21 Savage helps Drake focus his sound on Her Loss

Ethan O’Sullivan, Staff Writer

RATING: 7.5/10


2022 has been an interesting year for Drake. After 2021’s high-selling Certified Lover Boy, 2022 seemed to lead Drake downhill. He stopped taking risks and still sounded unsure about his upcoming plans. Then came the album—Honestly, Nevermind—that was announced only 5 hours before release. Drake switched genres completely, with 14 tracks of almost pure House music; the only exceptions were the Rap-House blend on Sticky, the DJ Screw inspired slow RnB cut on Liability, and the Memphis-Inspired smash hit Jimmy Cooks with 21 Savage, who was the only feature on the album. 

The problem with Honestly, Nevermind was that it definitely wasn’t Drake’s best work. The 3 non-House tracks were the main highlights, while the rest of the album made for fine club or background music. Sme corners of the internet tore it to shreds, making fun of the strange high pitched singing on Falling Back and the laughable Jersey Club inspired bed creaking sample on Currents; however the main takeaway from the album was positive: Drake wasn’t afraid to change it up anymore. So when the Jimmy Cooks music video came with the announcement of a collaborative album with 21 Savage titled Her Loss, most people held out hope.

Drake and 21’s get-togethers are always exciting. Their first collaboration, 2017’s Sneakin’, was a dark banger, and introduced Drake to 21’s world. Mr. Right Now off of 21 and Metro Boomin’s producer-rapper album Savage Mode II saw their further collaboration as they were meeting in the middle more, and it is my personal favorite from their original collabs. Knife Talk on Certified Lover Boy leaned heavily into the Memphis sound (despite neither rapper being anywhere near Memphis). While this track failed to properly showcase both artists capabilities, it was a huge hit and one of the most streamed songs in the album. With Jimmy Cooks as the most acclaimed and the most popular track off of Honestly, Nevermind, the album Her Loss was set up to be huge. With a release date right before Halloween (21’s collaboration with Metro Boomin and Offset Without Warning was released on Halloween in 2017, often heralded as one of the best trap albums of all time), it looked like we were in for a dark, ruthless album in line with 21’s signature sound. Sadly, the album was delayed a week later due to the main producer Noah 40 getting Covid.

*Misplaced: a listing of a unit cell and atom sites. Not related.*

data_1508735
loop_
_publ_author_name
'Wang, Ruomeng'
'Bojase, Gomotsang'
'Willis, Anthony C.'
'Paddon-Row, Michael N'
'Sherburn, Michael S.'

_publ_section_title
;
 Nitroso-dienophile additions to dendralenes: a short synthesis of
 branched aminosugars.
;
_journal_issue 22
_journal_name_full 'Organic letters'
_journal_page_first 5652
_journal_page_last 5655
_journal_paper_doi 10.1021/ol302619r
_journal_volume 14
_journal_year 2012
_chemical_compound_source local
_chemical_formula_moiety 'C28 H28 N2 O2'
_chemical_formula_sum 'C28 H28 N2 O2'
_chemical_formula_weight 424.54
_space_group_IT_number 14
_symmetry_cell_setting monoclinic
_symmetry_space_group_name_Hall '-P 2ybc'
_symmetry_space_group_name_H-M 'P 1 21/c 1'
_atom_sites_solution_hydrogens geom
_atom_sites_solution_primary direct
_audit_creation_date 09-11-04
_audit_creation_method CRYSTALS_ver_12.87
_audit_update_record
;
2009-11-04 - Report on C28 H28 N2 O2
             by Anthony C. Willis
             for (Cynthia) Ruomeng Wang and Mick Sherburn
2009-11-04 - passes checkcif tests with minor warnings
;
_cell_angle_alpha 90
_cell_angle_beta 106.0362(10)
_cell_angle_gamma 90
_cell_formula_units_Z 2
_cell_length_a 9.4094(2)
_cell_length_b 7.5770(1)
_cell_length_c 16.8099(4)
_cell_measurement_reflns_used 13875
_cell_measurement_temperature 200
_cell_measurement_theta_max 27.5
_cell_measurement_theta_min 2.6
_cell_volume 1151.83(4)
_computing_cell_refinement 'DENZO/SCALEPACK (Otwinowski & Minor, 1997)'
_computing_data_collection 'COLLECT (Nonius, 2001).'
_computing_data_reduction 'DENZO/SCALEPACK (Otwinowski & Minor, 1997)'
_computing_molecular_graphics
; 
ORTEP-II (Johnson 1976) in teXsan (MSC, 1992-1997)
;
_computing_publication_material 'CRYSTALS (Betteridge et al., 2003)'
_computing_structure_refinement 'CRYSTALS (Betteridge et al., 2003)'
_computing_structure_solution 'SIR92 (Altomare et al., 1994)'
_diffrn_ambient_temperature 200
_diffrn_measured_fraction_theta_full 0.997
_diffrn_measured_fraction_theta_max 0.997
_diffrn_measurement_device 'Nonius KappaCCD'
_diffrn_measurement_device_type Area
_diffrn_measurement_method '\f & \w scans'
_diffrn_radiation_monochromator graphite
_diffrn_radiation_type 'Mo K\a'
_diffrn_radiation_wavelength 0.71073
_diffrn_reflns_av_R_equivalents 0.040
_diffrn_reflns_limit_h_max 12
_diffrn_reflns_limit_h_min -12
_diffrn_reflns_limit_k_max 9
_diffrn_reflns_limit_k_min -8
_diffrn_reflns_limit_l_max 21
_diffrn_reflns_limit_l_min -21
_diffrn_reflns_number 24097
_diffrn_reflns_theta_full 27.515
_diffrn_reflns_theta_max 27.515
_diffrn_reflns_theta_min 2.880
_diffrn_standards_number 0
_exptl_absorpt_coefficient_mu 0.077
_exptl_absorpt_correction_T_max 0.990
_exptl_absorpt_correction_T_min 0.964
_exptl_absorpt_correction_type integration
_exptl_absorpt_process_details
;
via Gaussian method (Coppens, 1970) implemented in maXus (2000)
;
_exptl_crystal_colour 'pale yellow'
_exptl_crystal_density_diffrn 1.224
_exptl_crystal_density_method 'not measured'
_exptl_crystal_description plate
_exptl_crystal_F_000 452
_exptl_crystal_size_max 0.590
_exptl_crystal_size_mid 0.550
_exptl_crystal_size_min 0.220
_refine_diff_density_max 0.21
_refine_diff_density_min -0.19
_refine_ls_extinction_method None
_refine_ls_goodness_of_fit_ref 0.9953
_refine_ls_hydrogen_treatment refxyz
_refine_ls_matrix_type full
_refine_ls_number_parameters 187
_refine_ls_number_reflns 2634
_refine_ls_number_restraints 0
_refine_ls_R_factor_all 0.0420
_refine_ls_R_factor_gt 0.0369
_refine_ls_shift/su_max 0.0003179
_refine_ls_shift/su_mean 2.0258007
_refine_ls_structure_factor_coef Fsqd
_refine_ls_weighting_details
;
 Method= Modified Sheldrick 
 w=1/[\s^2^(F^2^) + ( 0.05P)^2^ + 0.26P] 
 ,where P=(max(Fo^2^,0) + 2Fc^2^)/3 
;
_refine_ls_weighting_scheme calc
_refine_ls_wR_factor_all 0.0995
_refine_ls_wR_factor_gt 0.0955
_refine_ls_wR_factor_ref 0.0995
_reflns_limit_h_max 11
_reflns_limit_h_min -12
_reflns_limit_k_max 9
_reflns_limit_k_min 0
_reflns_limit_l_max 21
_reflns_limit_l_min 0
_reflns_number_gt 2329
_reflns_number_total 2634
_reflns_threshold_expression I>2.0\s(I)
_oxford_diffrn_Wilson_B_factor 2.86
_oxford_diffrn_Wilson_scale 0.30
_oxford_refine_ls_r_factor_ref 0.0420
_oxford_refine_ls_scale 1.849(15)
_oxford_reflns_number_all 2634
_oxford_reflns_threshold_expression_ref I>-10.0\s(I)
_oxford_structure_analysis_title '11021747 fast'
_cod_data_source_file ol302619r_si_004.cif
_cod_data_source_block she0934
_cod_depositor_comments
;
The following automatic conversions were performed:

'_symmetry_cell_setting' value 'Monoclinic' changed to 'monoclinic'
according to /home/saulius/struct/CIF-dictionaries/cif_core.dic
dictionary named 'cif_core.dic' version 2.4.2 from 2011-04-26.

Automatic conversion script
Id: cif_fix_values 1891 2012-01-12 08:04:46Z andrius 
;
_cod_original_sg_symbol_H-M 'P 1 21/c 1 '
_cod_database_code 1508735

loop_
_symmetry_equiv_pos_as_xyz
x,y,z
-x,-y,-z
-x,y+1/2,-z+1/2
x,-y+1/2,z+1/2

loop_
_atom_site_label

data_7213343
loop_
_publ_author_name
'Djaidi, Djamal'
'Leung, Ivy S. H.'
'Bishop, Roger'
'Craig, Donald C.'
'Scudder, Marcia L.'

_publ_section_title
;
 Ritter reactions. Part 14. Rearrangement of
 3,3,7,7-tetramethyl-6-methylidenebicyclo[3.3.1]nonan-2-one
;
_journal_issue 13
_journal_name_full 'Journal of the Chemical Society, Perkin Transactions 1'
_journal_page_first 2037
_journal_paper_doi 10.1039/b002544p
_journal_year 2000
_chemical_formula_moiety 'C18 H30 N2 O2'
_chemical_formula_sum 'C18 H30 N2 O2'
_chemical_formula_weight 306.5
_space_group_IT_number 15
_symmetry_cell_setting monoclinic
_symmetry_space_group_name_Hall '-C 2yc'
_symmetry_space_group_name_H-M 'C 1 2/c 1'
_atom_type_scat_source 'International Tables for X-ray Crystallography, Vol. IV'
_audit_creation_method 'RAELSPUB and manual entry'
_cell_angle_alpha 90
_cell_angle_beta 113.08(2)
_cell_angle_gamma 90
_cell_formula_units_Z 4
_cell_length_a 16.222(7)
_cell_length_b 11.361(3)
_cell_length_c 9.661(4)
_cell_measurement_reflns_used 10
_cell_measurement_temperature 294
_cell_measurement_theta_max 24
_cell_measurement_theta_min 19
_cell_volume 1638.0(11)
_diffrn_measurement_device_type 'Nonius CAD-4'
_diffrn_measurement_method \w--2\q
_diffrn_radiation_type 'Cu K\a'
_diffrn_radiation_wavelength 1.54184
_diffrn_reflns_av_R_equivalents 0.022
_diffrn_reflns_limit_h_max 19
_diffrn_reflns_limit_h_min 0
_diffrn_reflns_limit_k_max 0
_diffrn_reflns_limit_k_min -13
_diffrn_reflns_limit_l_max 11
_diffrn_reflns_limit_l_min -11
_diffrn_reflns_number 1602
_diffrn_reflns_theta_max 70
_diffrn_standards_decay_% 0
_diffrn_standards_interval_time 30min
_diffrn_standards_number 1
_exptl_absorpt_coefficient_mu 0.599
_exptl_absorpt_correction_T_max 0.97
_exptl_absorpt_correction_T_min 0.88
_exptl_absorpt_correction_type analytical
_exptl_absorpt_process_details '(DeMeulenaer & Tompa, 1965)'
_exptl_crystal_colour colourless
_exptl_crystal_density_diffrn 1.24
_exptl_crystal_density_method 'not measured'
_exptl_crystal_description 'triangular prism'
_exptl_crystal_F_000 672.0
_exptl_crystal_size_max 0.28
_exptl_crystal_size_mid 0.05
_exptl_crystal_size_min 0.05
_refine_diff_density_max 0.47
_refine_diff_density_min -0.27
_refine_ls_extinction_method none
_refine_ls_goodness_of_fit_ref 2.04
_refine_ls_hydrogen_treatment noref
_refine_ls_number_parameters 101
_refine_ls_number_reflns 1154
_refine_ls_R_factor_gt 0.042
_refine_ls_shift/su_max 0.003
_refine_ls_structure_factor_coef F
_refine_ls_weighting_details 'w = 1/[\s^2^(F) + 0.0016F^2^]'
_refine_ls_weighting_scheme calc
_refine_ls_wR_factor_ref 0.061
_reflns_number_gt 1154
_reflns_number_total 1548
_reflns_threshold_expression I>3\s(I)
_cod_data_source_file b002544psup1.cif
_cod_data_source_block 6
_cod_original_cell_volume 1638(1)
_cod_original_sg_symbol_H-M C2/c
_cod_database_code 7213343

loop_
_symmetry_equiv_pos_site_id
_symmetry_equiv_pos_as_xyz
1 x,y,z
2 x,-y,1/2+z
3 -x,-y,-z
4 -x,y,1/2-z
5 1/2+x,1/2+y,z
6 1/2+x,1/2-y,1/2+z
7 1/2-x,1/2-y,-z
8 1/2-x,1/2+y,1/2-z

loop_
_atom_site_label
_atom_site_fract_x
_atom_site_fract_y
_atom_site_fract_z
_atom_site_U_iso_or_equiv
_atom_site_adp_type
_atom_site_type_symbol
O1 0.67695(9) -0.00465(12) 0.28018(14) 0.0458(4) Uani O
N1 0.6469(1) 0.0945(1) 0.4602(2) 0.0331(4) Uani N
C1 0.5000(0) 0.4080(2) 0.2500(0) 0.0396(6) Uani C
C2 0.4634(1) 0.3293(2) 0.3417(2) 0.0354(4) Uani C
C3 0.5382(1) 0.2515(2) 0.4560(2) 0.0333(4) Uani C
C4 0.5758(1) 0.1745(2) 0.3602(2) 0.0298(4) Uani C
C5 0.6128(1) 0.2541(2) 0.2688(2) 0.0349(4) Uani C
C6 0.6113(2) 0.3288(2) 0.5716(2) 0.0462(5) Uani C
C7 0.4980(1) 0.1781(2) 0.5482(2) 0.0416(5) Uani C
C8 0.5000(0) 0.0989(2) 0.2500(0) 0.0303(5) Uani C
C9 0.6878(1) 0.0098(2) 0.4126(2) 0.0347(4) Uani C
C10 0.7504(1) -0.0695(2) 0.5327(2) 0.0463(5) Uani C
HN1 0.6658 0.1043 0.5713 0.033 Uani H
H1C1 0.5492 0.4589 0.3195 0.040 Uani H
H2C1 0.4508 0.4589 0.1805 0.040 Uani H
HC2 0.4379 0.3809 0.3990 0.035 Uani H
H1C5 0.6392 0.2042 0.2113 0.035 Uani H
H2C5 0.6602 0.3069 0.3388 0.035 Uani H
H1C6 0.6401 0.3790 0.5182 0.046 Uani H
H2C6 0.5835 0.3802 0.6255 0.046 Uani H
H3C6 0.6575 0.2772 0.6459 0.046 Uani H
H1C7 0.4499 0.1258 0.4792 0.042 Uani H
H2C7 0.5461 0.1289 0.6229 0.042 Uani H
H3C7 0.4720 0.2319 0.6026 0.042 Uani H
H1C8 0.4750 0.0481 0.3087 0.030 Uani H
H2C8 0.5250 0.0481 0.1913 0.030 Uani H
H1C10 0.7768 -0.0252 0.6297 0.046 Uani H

If it wasn’t clear enough already, this album is about Drake. 21, while consistently great throughout the album, is really here just to guide the sound so Drake can actually stay cohesive for the 16 tracks. There is also just one feature on the album, aside from Lil Yachty’s ad libs on Major Distribution and BackOutsideBoyz, which is Travis Scott on P*ssy & Millions. Travis Scott does a fantastic job, but the lack of features really helps Drake prove that he can still produce a great, cohesive album on his own. This album’s production had Drake the most focused on his music since 2019’s brooding and lowkey Dark Lane Demo Tapes, which itself was an outlier, as most of Drake’s work past What A Time To Be Alive had been similarly scattered. The beats of Honestly, Nevermind are simple, dusty, and energetic, with loud horns, hard hitting pianos, and the occasional vocal sample. The lyrics are also a standout, for better or worse, as Drake and 21 have plenty of funny punchlines. 

I noticed that Drake has four solo tracks on the album, while 21 only has one. Drake also dominates the length of most tracks, further showing that this album revolves around him. Still, the songs are usually very enjoyable, with cuts like Rich Flex, Major Distribution, and Broke Boys being hard hitting bangers that everyone wanted and expected from this Drake album. I think Privileged Rappers might be the best beat on the album; the lowkey horns are perfectly paired with Drake and 21’s less aggressive delivery in this track, creating a unique yet enjoyable experience. Middle of the Ocean sounds like Drake getting into the same hard rap he did in Tuscan Leather without feeling like he’s trying to recreate songs like Champagne Poetry from Certified Lover Boy. The effortless beat switches and endless one liners stop the track from becoming boring or repetitive despite its six minute length. P*ssy & Millions is one of the best rap songs of the year, and Travis Scott’s fantastic verse just builds even more excitement as we anticipate his upcoming album Utopia. There are still some dull moments, like the strange Hours in Silence, which is great for the first two minutes, before falling apart for the next four when the beat is stripped back so it becomes primarily just drums, and Drake sounds like he’s talking in his sleep. 

With the help of 21 Savage, Drake was able to produce this album that has revitalized the hype for his new music, building excitement for his upcoming releases.